In East Africa, spreading processes have already torn Saudi Arabia away from the rest of the African continent, forming the Red Sea. The actively splitting African Plate and the Arabian Plate meet in what geologists call a triple junction, where the Red Sea meets the Gulf of Aden. A new spreading center may be developing under Africa along the East African Rift Zone. When the continental crust stretches beyond its limits, tension cracks begin to appear on the Earth's surface. Magma rises and squeezes through the widening cracks, sometimes to erupt and form volcanoes. The rising magma, whether or not it erupts, puts more pressure on the crust to produce additional fractures and, ultimately, the rift zone.
Map of East Africa showing some of the historically active volcanoes(red triangles) and the Afar Triangle (shaded, center) -- a so-called triple junction (or triple point), where three plates are pulling away from one another: the Arabian Plate, and the two parts of the African Plate (the Nubian and the Somalian) splitting along the East African Rift Zone.
East Africa may be the site of the Earth's next major ocean. Plate interactions in the region provide scientists an opportunity to study first hand how the Atlantic may have begun to form about 200 million years ago. Geologists believe that, if spreading continues, the three plates that meet at the edge of the present-day African continent will separate completely, allowing the Indian Ocean to flood the area and making the easternmost corner of Africa (the Horn of Africa) a large island.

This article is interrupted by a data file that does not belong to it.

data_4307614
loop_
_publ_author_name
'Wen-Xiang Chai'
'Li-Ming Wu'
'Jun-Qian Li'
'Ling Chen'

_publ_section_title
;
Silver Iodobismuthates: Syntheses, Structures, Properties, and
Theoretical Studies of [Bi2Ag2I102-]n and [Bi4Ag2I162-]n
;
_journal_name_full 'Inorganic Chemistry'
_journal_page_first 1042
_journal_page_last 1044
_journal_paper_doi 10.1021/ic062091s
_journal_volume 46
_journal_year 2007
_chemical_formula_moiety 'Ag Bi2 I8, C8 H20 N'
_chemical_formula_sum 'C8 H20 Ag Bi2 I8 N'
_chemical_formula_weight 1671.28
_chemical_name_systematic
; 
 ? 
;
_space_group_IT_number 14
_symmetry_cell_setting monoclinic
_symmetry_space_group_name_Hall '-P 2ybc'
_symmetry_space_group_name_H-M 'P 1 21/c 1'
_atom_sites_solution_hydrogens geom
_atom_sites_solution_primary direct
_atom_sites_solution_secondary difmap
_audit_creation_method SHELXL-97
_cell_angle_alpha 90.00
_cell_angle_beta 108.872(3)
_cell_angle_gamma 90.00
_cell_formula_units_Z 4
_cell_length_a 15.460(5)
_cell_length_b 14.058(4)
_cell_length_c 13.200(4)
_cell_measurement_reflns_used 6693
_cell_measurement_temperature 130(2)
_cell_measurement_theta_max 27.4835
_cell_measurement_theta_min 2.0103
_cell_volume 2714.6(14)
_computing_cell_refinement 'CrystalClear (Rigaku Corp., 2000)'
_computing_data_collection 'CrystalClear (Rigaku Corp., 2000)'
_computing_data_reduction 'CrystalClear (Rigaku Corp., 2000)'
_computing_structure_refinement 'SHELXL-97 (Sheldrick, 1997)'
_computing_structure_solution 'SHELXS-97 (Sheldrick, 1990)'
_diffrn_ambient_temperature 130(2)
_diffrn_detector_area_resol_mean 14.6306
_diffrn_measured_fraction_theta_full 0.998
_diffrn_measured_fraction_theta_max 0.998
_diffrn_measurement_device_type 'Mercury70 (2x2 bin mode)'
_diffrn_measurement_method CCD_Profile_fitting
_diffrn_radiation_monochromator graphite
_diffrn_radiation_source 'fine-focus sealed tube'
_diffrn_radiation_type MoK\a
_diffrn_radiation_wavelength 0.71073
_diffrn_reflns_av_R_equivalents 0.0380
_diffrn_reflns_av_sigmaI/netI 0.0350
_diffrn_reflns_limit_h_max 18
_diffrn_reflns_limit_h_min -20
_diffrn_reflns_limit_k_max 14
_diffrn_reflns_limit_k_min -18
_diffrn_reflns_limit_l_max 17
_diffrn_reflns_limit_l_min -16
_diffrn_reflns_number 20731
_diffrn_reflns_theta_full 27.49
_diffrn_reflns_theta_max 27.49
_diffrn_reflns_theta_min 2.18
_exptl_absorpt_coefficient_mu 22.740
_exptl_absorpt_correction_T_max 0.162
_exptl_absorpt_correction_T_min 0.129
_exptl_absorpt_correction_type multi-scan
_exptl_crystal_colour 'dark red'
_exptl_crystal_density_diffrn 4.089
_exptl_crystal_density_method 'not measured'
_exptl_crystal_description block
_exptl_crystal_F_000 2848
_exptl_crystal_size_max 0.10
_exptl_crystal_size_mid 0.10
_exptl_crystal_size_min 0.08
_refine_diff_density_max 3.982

Helicopter view (in February 1994) of the active lava lake within the summit crater of 'Erta 'Ale (Ethiopia), one of the active volcanoes in the East African Rift Zone. Two helmeted, red-suited volcanologists -- observing the activity from the crater rim -- provide scale. Red color within the crater shows where molten lava is breaking through the lava lake's solidified, black crust. (Photograph by Jacques Durieux, Groupe Volcans Actifs.)
Oldoinyo Lengai, another active volcano in the East African Rift Zone, erupts explosively in 1966. (Photograph by Gordon Davies, courtesy of Celia Nyamweru, St. Lawrence University, Canton, New York.